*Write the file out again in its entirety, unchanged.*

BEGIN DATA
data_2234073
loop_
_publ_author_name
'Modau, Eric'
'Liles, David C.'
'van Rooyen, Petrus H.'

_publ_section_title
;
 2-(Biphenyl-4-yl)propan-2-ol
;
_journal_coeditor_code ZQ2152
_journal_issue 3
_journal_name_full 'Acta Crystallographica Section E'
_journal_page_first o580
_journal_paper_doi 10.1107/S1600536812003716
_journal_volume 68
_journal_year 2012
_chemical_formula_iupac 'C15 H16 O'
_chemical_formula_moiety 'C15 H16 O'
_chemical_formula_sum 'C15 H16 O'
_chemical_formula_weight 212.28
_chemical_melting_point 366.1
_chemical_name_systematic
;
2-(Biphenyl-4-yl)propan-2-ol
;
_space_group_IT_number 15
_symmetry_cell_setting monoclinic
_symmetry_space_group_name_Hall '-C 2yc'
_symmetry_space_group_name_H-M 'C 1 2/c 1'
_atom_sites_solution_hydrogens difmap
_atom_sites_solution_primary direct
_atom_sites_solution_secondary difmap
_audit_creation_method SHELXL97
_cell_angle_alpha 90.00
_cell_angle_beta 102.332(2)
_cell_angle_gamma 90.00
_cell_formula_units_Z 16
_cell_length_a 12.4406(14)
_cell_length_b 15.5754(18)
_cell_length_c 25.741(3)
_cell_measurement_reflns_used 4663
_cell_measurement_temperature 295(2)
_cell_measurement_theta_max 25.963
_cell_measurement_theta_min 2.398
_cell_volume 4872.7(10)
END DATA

data_2234073
loop_
_publ_author_name
'Modau, Eric'
'Liles, David C.'
'van Rooyen, Petrus H.'

_publ_section_title
;
 2-(Biphenyl-4-yl)propan-2-ol
;
_journal_coeditor_code ZQ2152
_journal_issue 3
_journal_name_full 'Acta Crystallographica Section E'
_journal_page_first o580
_journal_paper_doi 10.1107/S1600536812003716
_journal_volume 68
_journal_year 2012
_chemical_formula_iupac 'C15 H16 O'
_chemical_formula_moiety 'C15 H16 O'
_chemical_formula_sum 'C15 H16 O'
_chemical_formula_weight 212.28
_chemical_melting_point 366.1
_chemical_name_systematic
;
2-(Biphenyl-4-yl)propan-2-ol
;
_space_group_IT_number 15
_symmetry_cell_setting monoclinic
_symmetry_space_group_name_Hall '-C 2yc'
_symmetry_space_group_name_H-M 'C 1 2/c 1'
_atom_sites_solution_hydrogens difmap
_atom_sites_solution_primary direct
_atom_sites_solution_secondary difmap
_audit_creation_method SHELXL97
_cell_angle_alpha 90.00
_cell_angle_beta 102.332(2)
_cell_angle_gamma 90.00
_cell_formula_units_Z 16
_cell_length_a 12.4406(14)
_cell_length_b 15.5754(18)
_cell_length_c 25.741(3)
_cell_measurement_reflns_used 4663
_cell_measurement_temperature 295(2)
_cell_measurement_theta_max 25.963
_cell_measurement_theta_min 2.398
_cell_volume 4872.7(10)